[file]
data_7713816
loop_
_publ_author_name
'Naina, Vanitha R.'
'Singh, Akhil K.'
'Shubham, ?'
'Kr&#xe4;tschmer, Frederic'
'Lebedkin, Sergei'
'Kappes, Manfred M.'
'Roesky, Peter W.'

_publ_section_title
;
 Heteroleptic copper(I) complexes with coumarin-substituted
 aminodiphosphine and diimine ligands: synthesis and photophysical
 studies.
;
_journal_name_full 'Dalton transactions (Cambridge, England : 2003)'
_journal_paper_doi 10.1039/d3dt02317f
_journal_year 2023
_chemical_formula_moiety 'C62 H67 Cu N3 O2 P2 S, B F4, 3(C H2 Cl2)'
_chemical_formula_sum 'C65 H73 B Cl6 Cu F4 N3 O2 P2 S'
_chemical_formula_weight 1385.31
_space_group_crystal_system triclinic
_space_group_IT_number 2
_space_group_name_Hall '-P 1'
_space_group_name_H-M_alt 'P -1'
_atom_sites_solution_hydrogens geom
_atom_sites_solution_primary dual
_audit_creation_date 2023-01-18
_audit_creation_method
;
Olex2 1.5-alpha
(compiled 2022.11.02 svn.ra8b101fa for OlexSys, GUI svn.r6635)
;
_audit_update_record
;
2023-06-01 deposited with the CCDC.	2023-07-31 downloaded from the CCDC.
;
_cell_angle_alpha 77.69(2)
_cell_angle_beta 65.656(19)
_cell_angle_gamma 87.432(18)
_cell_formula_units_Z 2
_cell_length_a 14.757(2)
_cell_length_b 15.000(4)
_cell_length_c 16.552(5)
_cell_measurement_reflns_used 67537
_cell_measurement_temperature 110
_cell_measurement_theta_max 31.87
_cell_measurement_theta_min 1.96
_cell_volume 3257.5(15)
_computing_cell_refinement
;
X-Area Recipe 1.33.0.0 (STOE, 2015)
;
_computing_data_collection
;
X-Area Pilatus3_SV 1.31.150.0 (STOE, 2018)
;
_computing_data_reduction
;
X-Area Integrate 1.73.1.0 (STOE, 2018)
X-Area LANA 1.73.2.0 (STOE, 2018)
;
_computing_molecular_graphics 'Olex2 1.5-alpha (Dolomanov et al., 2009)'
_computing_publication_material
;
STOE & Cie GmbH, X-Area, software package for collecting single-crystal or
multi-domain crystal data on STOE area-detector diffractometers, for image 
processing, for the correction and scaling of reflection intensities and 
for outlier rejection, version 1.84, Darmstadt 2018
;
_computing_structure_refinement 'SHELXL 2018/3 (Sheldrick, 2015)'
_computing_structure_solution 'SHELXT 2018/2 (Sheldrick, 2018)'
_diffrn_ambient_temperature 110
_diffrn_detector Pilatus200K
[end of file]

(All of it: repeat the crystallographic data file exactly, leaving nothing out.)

data_7713816
loop_
_publ_author_name
'Naina, Vanitha R.'
'Singh, Akhil K.'
'Shubham, ?'
'Kr&#xe4;tschmer, Frederic'
'Lebedkin, Sergei'
'Kappes, Manfred M.'
'Roesky, Peter W.'

_publ_section_title
;
 Heteroleptic copper(I) complexes with coumarin-substituted
 aminodiphosphine and diimine ligands: synthesis and photophysical
 studies.
;
_journal_name_full 'Dalton transactions (Cambridge, England : 2003)'
_journal_paper_doi 10.1039/d3dt02317f
_journal_year 2023
_chemical_formula_moiety 'C62 H67 Cu N3 O2 P2 S, B F4, 3(C H2 Cl2)'
_chemical_formula_sum 'C65 H73 B Cl6 Cu F4 N3 O2 P2 S'
_chemical_formula_weight 1385.31
_space_group_crystal_system triclinic
_space_group_IT_number 2
_space_group_name_Hall '-P 1'
_space_group_name_H-M_alt 'P -1'
_atom_sites_solution_hydrogens geom
_atom_sites_solution_primary dual
_audit_creation_date 2023-01-18
_audit_creation_method
;
Olex2 1.5-alpha
(compiled 2022.11.02 svn.ra8b101fa for OlexSys, GUI svn.r6635)
;
_audit_update_record
;
2023-06-01 deposited with the CCDC.	2023-07-31 downloaded from the CCDC.
;
_cell_angle_alpha 77.69(2)
_cell_angle_beta 65.656(19)
_cell_angle_gamma 87.432(18)
_cell_formula_units_Z 2
_cell_length_a 14.757(2)
_cell_length_b 15.000(4)
_cell_length_c 16.552(5)
_cell_measurement_reflns_used 67537
_cell_measurement_temperature 110
_cell_measurement_theta_max 31.87
_cell_measurement_theta_min 1.96
_cell_volume 3257.5(15)
_computing_cell_refinement
;
X-Area Recipe 1.33.0.0 (STOE, 2015)
;
_computing_data_collection
;
X-Area Pilatus3_SV 1.31.150.0 (STOE, 2018)
;
_computing_data_reduction
;
X-Area Integrate 1.73.1.0 (STOE, 2018)
X-Area LANA 1.73.2.0 (STOE, 2018)
;
_computing_molecular_graphics 'Olex2 1.5-alpha (Dolomanov et al., 2009)'
_computing_publication_material
;
STOE & Cie GmbH, X-Area, software package for collecting single-crystal or
multi-domain crystal data on STOE area-detector diffractometers, for image 
processing, for the correction and scaling of reflection intensities and 
for outlier rejection, version 1.84, Darmstadt 2018
;
_computing_structure_refinement 'SHELXL 2018/3 (Sheldrick, 2015)'
_computing_structure_solution 'SHELXT 2018/2 (Sheldrick, 2018)'
_diffrn_ambient_temperature 110
_diffrn_detector Pilatus200K